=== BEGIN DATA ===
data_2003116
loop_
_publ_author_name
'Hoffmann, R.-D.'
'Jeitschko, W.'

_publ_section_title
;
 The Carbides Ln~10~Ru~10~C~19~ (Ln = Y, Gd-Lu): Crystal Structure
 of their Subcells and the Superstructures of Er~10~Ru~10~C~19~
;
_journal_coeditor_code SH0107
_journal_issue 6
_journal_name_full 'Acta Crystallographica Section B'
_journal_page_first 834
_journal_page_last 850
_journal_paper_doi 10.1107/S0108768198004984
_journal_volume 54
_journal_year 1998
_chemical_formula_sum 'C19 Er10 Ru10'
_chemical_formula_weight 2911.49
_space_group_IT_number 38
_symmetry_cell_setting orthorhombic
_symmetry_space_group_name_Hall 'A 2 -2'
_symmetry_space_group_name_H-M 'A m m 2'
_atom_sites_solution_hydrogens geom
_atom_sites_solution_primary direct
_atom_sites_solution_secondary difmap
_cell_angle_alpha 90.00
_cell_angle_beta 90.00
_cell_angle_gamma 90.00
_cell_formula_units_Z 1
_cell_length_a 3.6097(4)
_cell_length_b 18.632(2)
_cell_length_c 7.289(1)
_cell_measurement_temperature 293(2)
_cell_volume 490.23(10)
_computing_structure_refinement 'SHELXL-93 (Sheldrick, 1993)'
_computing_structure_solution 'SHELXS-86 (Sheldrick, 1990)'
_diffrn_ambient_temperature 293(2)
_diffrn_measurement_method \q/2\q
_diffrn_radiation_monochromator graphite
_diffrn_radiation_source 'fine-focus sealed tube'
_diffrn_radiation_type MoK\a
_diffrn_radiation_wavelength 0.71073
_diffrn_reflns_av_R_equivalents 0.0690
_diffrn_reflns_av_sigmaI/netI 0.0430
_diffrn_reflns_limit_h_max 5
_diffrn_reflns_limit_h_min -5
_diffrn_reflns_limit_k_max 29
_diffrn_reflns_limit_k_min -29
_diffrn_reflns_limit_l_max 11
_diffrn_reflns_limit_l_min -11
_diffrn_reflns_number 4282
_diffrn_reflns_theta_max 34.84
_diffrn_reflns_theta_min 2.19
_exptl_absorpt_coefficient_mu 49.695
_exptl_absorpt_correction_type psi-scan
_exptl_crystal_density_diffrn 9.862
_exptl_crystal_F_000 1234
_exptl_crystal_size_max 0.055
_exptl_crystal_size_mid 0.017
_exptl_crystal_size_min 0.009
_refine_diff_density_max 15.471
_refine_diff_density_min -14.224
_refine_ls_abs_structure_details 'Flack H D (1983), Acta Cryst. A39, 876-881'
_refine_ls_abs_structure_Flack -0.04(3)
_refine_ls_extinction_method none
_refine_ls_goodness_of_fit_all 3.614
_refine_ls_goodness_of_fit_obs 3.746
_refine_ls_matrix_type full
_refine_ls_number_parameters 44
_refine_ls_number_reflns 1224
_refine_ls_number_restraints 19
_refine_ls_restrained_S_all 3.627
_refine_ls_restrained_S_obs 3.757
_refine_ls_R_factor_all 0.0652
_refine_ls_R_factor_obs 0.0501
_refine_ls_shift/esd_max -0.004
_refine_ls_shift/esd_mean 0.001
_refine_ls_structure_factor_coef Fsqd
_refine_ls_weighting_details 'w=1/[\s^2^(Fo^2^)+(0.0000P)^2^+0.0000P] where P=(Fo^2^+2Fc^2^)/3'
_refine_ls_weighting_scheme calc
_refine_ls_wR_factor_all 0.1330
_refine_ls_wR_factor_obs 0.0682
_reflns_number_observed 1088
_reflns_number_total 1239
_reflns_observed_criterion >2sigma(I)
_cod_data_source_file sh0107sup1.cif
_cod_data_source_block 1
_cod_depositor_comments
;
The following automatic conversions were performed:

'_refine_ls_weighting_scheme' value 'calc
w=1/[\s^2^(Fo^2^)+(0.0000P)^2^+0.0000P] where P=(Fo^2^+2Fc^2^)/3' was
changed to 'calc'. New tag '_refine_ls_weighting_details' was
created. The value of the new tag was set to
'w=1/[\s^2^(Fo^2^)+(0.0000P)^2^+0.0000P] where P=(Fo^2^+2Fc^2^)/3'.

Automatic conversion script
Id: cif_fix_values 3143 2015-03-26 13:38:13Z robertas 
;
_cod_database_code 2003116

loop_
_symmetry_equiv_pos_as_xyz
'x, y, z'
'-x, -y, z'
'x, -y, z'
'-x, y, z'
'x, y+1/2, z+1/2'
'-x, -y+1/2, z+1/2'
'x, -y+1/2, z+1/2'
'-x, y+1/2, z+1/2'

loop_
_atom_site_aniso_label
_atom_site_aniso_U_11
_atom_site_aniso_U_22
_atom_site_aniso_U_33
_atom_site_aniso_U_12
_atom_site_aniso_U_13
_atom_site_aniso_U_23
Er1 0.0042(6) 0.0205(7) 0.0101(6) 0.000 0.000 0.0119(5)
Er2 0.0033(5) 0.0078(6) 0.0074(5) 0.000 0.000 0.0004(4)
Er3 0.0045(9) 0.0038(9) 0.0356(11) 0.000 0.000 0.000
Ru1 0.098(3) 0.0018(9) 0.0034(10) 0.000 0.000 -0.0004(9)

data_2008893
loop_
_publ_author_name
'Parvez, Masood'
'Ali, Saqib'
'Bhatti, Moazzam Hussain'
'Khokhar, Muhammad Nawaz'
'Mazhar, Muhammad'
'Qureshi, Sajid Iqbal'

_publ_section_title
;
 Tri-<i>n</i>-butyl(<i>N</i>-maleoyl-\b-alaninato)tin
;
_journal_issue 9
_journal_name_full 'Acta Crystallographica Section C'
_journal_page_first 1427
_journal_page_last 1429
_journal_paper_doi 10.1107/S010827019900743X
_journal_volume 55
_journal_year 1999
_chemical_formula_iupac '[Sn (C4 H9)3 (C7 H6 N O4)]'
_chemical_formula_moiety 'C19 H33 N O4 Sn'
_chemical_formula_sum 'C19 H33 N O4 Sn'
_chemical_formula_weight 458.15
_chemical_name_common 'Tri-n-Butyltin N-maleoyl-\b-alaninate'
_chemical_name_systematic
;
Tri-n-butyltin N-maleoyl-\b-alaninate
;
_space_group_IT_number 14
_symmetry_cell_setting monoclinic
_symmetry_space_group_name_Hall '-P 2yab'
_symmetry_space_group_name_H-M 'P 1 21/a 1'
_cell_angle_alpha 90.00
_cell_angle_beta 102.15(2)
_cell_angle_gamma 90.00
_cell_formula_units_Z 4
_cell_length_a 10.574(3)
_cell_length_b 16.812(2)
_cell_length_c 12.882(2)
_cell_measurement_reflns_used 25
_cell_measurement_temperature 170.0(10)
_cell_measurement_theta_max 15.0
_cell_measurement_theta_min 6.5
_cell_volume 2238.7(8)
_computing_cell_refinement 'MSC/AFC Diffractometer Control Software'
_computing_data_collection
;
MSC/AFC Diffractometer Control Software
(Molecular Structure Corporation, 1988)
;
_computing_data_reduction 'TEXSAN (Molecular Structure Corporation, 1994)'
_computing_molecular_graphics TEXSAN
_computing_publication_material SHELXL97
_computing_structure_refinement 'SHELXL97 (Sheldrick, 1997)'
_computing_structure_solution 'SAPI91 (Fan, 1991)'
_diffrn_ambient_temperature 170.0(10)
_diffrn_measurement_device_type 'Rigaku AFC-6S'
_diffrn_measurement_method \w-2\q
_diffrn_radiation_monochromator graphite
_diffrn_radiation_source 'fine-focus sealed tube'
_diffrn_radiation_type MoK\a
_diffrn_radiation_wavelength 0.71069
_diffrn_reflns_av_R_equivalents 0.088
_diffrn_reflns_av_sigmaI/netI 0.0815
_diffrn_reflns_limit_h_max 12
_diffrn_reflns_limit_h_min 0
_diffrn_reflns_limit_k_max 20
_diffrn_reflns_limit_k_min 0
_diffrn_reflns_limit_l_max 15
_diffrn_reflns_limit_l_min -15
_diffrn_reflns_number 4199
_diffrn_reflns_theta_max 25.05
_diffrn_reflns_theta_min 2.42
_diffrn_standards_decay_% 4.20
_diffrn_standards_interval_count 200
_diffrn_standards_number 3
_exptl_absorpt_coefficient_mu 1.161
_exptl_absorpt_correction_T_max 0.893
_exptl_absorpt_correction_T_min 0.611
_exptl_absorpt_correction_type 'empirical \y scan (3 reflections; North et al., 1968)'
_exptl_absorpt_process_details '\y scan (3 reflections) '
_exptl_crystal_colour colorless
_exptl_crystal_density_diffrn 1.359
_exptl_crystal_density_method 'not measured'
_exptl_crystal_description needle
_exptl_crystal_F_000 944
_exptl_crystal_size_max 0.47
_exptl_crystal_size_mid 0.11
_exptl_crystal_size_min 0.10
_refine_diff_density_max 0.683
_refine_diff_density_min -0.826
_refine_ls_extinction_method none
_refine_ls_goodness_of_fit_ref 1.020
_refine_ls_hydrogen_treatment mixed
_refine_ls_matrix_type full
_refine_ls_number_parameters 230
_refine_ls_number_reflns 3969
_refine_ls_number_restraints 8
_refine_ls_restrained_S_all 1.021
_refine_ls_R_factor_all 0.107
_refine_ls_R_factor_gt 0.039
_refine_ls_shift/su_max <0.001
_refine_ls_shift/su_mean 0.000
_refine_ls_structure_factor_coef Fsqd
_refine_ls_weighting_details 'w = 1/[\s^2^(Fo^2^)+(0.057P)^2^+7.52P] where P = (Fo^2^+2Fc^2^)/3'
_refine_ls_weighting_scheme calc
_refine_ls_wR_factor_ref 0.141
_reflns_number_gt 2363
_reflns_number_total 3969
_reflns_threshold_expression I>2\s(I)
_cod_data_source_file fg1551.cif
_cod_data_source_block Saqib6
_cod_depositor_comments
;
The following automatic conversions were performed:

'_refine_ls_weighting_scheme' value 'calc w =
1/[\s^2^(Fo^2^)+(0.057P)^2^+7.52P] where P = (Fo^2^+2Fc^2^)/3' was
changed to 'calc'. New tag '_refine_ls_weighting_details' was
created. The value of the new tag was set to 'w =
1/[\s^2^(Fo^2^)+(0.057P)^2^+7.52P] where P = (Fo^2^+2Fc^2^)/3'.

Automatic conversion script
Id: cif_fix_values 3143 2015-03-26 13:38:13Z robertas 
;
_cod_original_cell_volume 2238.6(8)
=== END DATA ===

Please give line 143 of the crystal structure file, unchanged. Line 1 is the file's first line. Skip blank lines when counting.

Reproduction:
_journal_year 1999